It can be accesed like this:
The PURL Resolver can perform much more complex substitutions than the basic OCLC PURL Server:
- Purl references to objects will be decomposed, and a set of redirects appropriate to the collection will be selected.
- Different redirects may be selected based on the content model of the Fedora object, and whether a datastream or object-level rendering is requested.
- The object's PID, shortItemID, or fullItemID may be substituted anywhere within the redirected URL.
- The resolver breaks the PURL into pieces (collectionID, formatID, etc.).
- The pieces are used to construct a fullItemID.
- The SRU Server is searched with the fullItemID to retrieve the Fedora pid and content model. If the primary SRU server does not contain the object, alternate SRU servers will be searched.
- Settings in the configuration file are used to build an appropriate redirect URL based the content model, collectionID, and formatID.
- Control is redirected to the redirect URL.
Configuration of the PURL Resolver
The PURL Resolver configuration file (purlResolver.conf) contains three major sections. The first section contains basic resource locations, like the URLs for SRU servers.
The second section contains mappings between formatIDs and Fedora datastream names. For example:
The main property name "pageScreen" is simply used to tie the two statements together; it has no other use, and could easily be "foo". These statements indicate that when a formatID of "page/screen" is found in the PURL, the resultant redirect will be to the "SCREEN" datastream in the appropriate Fedora object.
No other configuration is needed for datastream-level PURLs. Any recognized collection (see below) will use the same datastream mappings.
The following formatIDs are being used:
Collection-specific redirect mappings
The third major section of the configuration file contains detailed redirect URLs for objects in each type of recognized collection. Let's start with a simple example:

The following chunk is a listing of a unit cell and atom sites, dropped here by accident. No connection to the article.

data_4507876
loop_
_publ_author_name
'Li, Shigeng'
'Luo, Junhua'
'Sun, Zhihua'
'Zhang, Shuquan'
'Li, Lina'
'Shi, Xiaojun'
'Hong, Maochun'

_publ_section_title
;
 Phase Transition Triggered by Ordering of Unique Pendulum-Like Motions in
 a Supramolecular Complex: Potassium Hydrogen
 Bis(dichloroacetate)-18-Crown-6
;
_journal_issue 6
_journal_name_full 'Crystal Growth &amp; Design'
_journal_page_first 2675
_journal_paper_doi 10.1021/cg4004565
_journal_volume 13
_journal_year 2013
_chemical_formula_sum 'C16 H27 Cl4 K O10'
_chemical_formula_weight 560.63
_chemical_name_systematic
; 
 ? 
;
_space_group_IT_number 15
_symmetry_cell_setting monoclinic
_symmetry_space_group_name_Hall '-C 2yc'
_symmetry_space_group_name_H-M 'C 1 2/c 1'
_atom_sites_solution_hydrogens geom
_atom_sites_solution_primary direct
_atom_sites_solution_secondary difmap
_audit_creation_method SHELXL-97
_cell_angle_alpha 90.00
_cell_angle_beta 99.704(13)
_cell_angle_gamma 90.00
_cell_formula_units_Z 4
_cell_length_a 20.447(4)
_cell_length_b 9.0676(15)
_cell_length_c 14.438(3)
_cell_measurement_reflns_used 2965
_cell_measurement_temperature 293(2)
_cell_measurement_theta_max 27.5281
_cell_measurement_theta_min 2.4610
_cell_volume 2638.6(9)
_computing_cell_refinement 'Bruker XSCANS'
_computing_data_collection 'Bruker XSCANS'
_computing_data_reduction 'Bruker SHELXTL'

As with the formatID mappings, the main property name "slocum" only serves to tie the statements together. As long as it is unique within the configuration file, it can be any name. This set of statements specifies that "lilly/slocum" is a valid collection (it is eligible for datastream-level redirects, as specified in the formatID mapping section). The "lilly/slocum" collection has one redirect URL for item-level PURLs and another for the "rights". Some example mappings for this configuration:
The redirect URL may contain the string "(fullItemID)", which will be replaced with the object's actual fullItemID before redirection. The redirect URL may also contain the following substitution indicators:
- (pid) - The object's Fedora pid.
- (parentPid) - the pid of an object that is the parent of the target object (e.g., to resolve a page-level PURL with a rendering of the entire book turned to that page). This comes from the RELS-EXT datastream (see Paged Document Content Model).
- (pageNum) - if the target object is a page, its the page number within the parent book object. This comes from the RELS-EXT datastream (see Paged Document Content Model).
If a collection contains multiple content models, multiple item-level redirect statements may be used. Simply include a sequence number and a context model name to distinguish between the various redirects. The example below is from the Hoagy collection (paged URL is truncated for readability):
For each collection there is a "rights" url that resolves to the web page containing copyright and usage information for the collection. This PURL is in the format http://purl.dlib.indiana.edu/iudl/(collectionId)/rights
For some collections, TEI DTD documents or schema files are stored and need to be accessed though a persistent URL. These PURLs are in the format http://purl.dlib.indiana.edu/iudl/(collectionId)/resource/xml/(resource file)
PURL Resolver servlet details
The PURL Resolver servlet is Java code in the infrastructure/Purl project. It mainly consists of the single class edu.indiana.dlib.purl.PurlResolver, though it depends on libraries that were built from other infrastructure projects. A WAR file can be built with a simple ant buildfile, and dropped into an appropriate servlet container. Once the WAR file is deployed, the configuration can be edited (although it is usually better to edit the configuration in subversion, and just deploy a WAR file with the correct configuration).
For more information, see the purlResolver.conf file and the code itself.